Law ‘clarified’ in decisions when teenagers with learning disabilities turn 18
Lawyers have welcomed a ruling by a judge who was asked to consider whether parents should still decide what is best when teenagers with learning disabilities become adults.
Three families had begun litigation in the Court of Protection, where judges consider issues relating to people who lack the mental capacity to make decisions.
Their lawyers say a ruling by Mr Justice Hayden has “clarified the law” surrounding how decisions affecting the future of “young people” with learning disabilities are made.
The judge had analysed the case at a hearing in London in March and published a ruling on Wednesday.
Solicitors at law firm Irwin Mitchell are representing the three families and said there was a need for clarity about the interpretation of a code of practice which governs judges’ interpretation of mental capacity legislation.
They said parents had decision-making responsibility for children with learning disabilities but legislation said decisions must be taken “collectively by everyone interested in their welfare” when teenagers turn 18.
Lawyers say relatives can be ignored as a result and the three families argue that it should be commonplace for parents to be given “welfare deputy” status.
An Irwin Mitchell spokesman said on Wednesday that Mr Justice Hayden had “clarified the law”.
Lawyer Alex Rook (pictured) added: “This challenge was brought because our clients and many other parents believed that the law, which stated that they would only be appointed as deputies in ‘the most difficult cases’, needed to be changed.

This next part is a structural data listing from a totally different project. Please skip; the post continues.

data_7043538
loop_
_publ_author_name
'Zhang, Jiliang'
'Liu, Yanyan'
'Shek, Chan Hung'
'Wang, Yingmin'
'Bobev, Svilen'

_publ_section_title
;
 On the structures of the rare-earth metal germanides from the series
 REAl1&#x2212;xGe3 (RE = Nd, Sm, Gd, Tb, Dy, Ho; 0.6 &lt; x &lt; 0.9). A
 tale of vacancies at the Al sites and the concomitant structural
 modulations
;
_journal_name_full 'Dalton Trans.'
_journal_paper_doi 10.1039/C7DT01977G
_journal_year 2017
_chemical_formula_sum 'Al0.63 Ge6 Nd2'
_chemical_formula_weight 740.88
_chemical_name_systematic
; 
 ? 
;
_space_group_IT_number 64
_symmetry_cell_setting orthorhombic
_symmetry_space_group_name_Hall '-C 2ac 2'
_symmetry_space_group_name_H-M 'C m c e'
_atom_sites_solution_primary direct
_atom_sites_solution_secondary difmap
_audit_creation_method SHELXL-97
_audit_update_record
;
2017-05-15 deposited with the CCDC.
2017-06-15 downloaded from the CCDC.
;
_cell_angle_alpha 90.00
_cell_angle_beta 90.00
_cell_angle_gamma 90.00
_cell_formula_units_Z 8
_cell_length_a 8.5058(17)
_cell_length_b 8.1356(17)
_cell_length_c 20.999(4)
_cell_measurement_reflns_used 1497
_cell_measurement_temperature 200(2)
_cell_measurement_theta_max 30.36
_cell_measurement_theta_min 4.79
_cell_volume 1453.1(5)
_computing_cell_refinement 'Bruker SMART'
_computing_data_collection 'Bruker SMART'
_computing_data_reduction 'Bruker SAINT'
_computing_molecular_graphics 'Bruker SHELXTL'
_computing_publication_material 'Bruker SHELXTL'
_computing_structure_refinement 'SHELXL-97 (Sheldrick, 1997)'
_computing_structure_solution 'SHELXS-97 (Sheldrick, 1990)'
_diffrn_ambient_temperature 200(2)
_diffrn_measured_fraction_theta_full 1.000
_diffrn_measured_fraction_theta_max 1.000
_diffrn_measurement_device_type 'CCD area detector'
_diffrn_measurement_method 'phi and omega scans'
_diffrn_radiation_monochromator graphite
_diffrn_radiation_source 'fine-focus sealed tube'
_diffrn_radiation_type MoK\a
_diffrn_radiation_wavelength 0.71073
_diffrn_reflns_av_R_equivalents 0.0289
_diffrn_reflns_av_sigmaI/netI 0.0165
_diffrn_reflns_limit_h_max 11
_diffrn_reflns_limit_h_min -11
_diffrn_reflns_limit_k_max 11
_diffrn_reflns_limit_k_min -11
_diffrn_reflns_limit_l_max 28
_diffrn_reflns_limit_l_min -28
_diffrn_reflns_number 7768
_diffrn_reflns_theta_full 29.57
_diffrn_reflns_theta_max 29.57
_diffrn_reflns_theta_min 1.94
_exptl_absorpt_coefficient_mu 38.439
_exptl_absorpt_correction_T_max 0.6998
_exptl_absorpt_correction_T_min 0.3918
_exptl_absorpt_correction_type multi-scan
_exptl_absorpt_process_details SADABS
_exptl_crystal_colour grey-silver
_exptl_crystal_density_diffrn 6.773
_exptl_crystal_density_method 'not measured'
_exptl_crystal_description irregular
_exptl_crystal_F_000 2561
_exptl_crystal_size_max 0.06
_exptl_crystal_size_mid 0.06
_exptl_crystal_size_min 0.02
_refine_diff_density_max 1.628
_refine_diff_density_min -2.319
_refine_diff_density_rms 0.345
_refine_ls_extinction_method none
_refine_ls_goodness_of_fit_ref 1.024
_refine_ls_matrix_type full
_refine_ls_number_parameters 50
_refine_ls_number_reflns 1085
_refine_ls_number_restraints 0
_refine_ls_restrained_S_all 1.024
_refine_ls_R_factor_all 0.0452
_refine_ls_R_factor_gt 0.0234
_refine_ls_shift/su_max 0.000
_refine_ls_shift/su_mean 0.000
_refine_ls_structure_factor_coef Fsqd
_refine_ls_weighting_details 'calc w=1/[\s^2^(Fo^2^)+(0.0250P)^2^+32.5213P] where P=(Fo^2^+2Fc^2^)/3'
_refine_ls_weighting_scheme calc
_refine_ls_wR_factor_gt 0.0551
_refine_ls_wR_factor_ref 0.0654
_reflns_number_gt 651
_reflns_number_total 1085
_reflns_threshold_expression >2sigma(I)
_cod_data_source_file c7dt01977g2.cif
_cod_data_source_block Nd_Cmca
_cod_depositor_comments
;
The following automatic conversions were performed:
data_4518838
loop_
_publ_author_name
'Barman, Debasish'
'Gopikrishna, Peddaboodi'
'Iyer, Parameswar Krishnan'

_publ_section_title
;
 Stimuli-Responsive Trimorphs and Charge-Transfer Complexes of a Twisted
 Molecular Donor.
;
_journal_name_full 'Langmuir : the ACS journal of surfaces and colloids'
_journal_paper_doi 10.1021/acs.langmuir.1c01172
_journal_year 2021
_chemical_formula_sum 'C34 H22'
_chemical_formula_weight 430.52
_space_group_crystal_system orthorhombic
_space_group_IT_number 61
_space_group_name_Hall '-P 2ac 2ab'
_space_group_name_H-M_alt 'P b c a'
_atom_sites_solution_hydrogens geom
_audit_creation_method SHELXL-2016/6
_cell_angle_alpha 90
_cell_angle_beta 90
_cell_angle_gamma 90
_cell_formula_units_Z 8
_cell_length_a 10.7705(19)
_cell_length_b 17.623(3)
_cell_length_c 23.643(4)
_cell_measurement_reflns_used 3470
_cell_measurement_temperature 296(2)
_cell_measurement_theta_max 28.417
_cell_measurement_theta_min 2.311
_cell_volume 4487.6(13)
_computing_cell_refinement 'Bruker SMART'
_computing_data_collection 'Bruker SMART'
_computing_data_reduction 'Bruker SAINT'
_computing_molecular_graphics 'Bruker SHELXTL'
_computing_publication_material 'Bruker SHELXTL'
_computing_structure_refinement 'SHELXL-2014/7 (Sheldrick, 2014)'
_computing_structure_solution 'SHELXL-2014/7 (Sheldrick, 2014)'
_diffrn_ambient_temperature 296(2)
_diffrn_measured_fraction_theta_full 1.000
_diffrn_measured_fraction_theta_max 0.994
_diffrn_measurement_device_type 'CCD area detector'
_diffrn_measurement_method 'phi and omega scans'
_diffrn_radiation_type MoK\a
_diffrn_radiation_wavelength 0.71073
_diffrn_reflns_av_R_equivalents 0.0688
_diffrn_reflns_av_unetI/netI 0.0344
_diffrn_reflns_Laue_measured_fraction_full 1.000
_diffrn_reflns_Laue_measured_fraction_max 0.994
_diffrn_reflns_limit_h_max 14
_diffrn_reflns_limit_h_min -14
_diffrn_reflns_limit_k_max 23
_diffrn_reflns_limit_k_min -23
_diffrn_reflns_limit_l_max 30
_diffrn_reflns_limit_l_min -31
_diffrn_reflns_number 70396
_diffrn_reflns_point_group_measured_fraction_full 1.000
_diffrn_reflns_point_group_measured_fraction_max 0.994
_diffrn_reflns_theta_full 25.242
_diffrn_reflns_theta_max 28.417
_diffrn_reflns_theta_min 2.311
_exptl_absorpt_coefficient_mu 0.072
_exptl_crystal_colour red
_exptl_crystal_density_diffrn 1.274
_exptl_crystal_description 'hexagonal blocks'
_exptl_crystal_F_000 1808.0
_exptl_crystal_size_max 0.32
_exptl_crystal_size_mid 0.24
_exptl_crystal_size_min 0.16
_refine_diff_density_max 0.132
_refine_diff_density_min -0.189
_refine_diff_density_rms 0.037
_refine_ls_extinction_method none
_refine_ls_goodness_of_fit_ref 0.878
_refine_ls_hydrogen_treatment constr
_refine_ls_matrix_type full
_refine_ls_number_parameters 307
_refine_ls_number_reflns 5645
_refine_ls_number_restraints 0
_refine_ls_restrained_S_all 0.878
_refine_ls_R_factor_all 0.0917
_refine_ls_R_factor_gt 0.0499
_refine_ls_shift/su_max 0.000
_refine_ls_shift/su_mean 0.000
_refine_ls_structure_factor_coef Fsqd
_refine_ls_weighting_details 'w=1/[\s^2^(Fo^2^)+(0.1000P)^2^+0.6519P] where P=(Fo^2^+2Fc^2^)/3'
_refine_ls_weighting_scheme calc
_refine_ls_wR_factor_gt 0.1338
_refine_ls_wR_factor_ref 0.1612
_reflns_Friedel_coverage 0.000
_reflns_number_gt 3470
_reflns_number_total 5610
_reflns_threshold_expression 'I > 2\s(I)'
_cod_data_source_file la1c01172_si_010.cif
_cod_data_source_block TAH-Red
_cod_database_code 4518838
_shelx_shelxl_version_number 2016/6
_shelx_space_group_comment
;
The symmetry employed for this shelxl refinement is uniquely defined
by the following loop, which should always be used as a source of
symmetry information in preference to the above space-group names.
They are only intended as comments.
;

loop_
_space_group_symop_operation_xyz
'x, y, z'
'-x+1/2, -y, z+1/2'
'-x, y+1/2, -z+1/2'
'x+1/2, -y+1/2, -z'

“All they want is to be able to help their children have the best chance in life but felt this was not happening because of how the law was interpreted.”
He went on: “Our clients appreciate that the court will need to consider every application on its merits, but welcome today’s ruling.
“They hope that now that the judge has clarified that the code needs to be redrafted, making it clear that there is no presumption against them being welfare deputies, that it will become more common for family members to be appointed as welfare deputies.
“Although the judge has suggested that in the majority of cases a welfare deputy will not be needed, our experience and that of our clients is that in many cases it would indeed be in the young adult’s best interests for their family to be able to continue to make decisions in their loved one’s best interests where they are unable to make the decision themselves.”
Families from London, Brighton, East Sussex, and Windsor, Berkshire, had launched litigation.
Each has a son or daughter, either in their late teens or twenties, with a learning disability.
Disability rights campaigner Rosa Monckton, of Brighton, who was a friend of the late Diana, Princess of Wales, is one of the parents involved.
She had launched litigation alongside Caroline Hopton, from Windsor, and Lucy and Simon Mottram, from north London.
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